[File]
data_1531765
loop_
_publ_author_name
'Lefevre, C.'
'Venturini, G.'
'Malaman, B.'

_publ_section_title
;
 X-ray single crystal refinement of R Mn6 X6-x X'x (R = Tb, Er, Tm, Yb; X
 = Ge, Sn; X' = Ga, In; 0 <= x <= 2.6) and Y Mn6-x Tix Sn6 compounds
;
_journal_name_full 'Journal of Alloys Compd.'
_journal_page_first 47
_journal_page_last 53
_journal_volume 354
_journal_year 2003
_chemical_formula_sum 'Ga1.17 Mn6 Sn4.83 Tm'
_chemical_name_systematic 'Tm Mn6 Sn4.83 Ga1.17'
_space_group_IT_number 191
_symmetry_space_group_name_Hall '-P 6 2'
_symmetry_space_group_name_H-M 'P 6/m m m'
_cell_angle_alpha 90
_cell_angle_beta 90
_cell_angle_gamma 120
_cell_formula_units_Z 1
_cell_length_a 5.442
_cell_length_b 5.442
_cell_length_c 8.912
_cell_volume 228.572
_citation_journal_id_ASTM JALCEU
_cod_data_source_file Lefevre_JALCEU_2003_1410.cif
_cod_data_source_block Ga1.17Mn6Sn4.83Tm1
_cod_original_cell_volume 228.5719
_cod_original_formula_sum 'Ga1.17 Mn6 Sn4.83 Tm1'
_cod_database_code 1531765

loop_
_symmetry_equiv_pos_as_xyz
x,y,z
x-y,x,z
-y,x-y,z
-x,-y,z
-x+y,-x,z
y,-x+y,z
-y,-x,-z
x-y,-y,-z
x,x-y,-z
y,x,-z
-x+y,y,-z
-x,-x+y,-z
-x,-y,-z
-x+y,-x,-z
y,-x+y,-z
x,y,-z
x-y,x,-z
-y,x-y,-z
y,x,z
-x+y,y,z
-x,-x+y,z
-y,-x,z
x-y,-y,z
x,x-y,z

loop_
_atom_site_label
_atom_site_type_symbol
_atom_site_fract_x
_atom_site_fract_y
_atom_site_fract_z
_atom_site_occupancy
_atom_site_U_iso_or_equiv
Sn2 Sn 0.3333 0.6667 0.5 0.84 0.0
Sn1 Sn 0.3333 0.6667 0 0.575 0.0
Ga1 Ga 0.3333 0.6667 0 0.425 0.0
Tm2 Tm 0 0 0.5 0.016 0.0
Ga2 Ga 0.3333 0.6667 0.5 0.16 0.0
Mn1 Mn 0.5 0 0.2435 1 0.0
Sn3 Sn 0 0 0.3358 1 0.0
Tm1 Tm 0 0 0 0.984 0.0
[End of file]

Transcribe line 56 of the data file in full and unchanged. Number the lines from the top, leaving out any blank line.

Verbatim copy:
y,x,z